Rebiotix Inc. announced today that results of the Phase 2 PUNCH CD Study found that the overall efficacy of RBX2660 in the treatment of recurrent Clostridium difficile infection was 87.1%. The study also found that administration of RBX2660 was well-tolerated and demonstrated satisfactory safety in the 60-day interim analysis. [More]
Neovasc gets conditional IDE approval from FDA to initiate trial for Tiara mitral valve system

Neovasc gets conditional IDE approval from FDA to initiate trial for Tiara mitral valve system

Neovasc Inc. today announced that it has received conditional Investigational Device Exemption (IDE) approval from the U.S. Food and Drug Administration to initiate the U.S. arm of its TIARA-I Early Feasibility Trial for the Company's Tiara™ transcatheter mitral valve. [More]
Scientists say fundamental theory about how thymus educates immune police appears to be wrong

Scientists say fundamental theory about how thymus educates immune police appears to be wrong

A fundamental theory about how our thymus educates our immune police appears to be wrong, scientists say. [More]
Hospital patients may be at significant risk of infection due to poor hand hygiene

Hospital patients may be at significant risk of infection due to poor hand hygiene

Health technology company Infonaut, a MaRS client, has released a study showing that hospital patients may be at significant risk of infection due to their own poor hand hygiene. [More]
Arizona resident receives donor heart transplant after living with SynCardia Total Artificial Heart

Arizona resident receives donor heart transplant after living with SynCardia Total Artificial Heart

Randy Shepherd, an Arizona resident nicknamed the "tin man," has received a donor heart transplant after 15 months of support from the SynCardia temporary Total Artificial Heart. [More]
MedCure offers Pulsatile Anatomical Trainer service to advance medical research and training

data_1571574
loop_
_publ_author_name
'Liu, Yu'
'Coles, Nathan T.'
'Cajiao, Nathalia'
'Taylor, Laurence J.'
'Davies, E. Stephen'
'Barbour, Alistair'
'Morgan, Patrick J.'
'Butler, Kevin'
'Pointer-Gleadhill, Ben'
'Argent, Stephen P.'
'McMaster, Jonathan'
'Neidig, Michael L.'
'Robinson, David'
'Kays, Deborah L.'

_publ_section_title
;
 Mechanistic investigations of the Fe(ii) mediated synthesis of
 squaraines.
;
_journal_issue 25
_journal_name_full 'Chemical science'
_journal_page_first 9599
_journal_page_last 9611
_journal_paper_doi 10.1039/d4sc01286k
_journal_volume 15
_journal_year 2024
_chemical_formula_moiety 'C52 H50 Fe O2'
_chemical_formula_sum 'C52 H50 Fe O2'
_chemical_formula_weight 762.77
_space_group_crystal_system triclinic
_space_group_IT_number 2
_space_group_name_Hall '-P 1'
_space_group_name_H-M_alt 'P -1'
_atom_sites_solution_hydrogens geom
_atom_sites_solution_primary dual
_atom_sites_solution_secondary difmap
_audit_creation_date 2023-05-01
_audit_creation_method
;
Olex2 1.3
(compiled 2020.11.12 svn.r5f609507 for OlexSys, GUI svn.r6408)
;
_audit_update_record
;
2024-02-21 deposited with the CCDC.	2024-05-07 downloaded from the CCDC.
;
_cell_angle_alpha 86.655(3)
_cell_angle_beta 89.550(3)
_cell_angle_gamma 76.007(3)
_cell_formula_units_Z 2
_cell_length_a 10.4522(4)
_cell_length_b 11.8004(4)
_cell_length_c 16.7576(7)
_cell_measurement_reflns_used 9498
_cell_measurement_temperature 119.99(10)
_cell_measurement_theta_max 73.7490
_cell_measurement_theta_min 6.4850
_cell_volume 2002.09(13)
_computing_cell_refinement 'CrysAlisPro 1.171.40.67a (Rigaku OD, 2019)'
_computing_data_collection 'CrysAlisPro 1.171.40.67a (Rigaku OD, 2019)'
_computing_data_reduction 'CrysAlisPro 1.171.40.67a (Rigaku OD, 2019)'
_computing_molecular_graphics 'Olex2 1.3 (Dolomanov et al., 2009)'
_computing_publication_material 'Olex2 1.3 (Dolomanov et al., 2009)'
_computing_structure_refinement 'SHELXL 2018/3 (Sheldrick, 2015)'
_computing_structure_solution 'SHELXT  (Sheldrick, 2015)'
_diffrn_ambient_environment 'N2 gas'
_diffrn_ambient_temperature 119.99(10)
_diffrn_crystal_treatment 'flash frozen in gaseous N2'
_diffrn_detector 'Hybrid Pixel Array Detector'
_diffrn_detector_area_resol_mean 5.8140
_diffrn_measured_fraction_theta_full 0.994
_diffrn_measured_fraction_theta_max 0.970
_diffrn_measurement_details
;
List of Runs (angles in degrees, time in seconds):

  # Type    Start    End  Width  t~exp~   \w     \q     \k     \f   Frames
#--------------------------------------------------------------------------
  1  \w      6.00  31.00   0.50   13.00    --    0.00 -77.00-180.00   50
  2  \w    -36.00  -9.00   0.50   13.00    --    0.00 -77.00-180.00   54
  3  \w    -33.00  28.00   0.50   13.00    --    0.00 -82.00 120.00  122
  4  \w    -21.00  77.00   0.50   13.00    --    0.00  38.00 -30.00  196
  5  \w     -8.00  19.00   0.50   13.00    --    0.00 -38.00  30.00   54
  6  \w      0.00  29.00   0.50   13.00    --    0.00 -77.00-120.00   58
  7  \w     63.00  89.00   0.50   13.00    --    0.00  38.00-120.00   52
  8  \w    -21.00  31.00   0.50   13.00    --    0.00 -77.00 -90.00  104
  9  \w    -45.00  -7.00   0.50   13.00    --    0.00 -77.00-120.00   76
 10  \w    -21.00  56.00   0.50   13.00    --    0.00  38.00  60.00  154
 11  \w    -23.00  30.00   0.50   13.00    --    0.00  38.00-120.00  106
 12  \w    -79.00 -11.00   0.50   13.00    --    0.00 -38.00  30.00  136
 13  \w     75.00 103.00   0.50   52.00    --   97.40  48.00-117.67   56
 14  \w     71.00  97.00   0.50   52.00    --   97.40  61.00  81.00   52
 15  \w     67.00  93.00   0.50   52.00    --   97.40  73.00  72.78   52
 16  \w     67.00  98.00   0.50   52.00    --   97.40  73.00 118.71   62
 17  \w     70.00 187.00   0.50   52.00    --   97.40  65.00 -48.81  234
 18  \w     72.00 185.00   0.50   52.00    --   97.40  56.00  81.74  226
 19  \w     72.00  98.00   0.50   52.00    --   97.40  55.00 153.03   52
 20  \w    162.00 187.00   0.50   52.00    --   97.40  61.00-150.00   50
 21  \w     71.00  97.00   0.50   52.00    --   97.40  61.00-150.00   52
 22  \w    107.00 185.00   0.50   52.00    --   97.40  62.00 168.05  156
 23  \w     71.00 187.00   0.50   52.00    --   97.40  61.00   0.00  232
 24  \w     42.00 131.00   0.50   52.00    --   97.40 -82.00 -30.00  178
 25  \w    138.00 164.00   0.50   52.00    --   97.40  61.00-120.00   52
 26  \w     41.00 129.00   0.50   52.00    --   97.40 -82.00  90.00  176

MedCure offers Pulsatile Anatomical Trainer service to advance medical research and training

After three years in development, MedCure, Inc. has perfected a technique that mimics functioning circulatory system processes in cadaveric specimens. [More]
New version of Belmont Rapid Infuser to be introduced at ASA 2014

New version of Belmont Rapid Infuser to be introduced at ASA 2014

Belmont Instrument Corporation, the widely recognized provider of blood and fluid infusers, will be introducing the new version of The Belmont Rapid Infuser, the RI-2 at the American Society of Anesthesiologists Meeting this week in New Orleans, LA. [More]
Cyclophosphamide drug can eliminate life-threatening immune response after bone marrow transplants

Cyclophosphamide drug can eliminate life-threatening immune response after bone marrow transplants

Johns Hopkins and other cancer researchers report that a very short course of a chemotherapy drug, called cyclophosphamide, not only can prevent a life-threatening immune response in some bone marrow transplant recipients, but also can eliminate such patients' need for the usual six months of immune suppression medicines commonly prescribed to prevent severe forms of this immune response. [More]
Swedish woman gives birth to world's first womb-transplant baby

Swedish woman gives birth to world's first womb-transplant baby

In a ground-breaking research project at the University of Gothenburg, seven Swedish women have had embryos reintroduced after receiving wombs from living donors. Now the first transplanted woman has delivered a baby – a healthy and normally developed boy. The world-unique birth was acknowledged in The Lancet on 5 October. [More]
Pitt researchers awarded $1.25 million DOD grant to establish whole-eye transplantation program

Pitt researchers awarded $1.25 million DOD grant to establish whole-eye transplantation program

University of Pittsburgh School of Medicine researchers have been awarded $1.25 million from the U.S. Department of Defense to fund two projects that aim to establish the groundwork for the nation's first whole-eye transplantation program. [More]
Study finds that hospitalized patients wash their hands infrequently

Study finds that hospitalized patients wash their hands infrequently

Hospital visitors and staff are greeted with hand sanitizer dispensers in the lobby, by the elevators and outside rooms as reminders to wash their hands to stop infections, but just how clean are patients' hands? [More]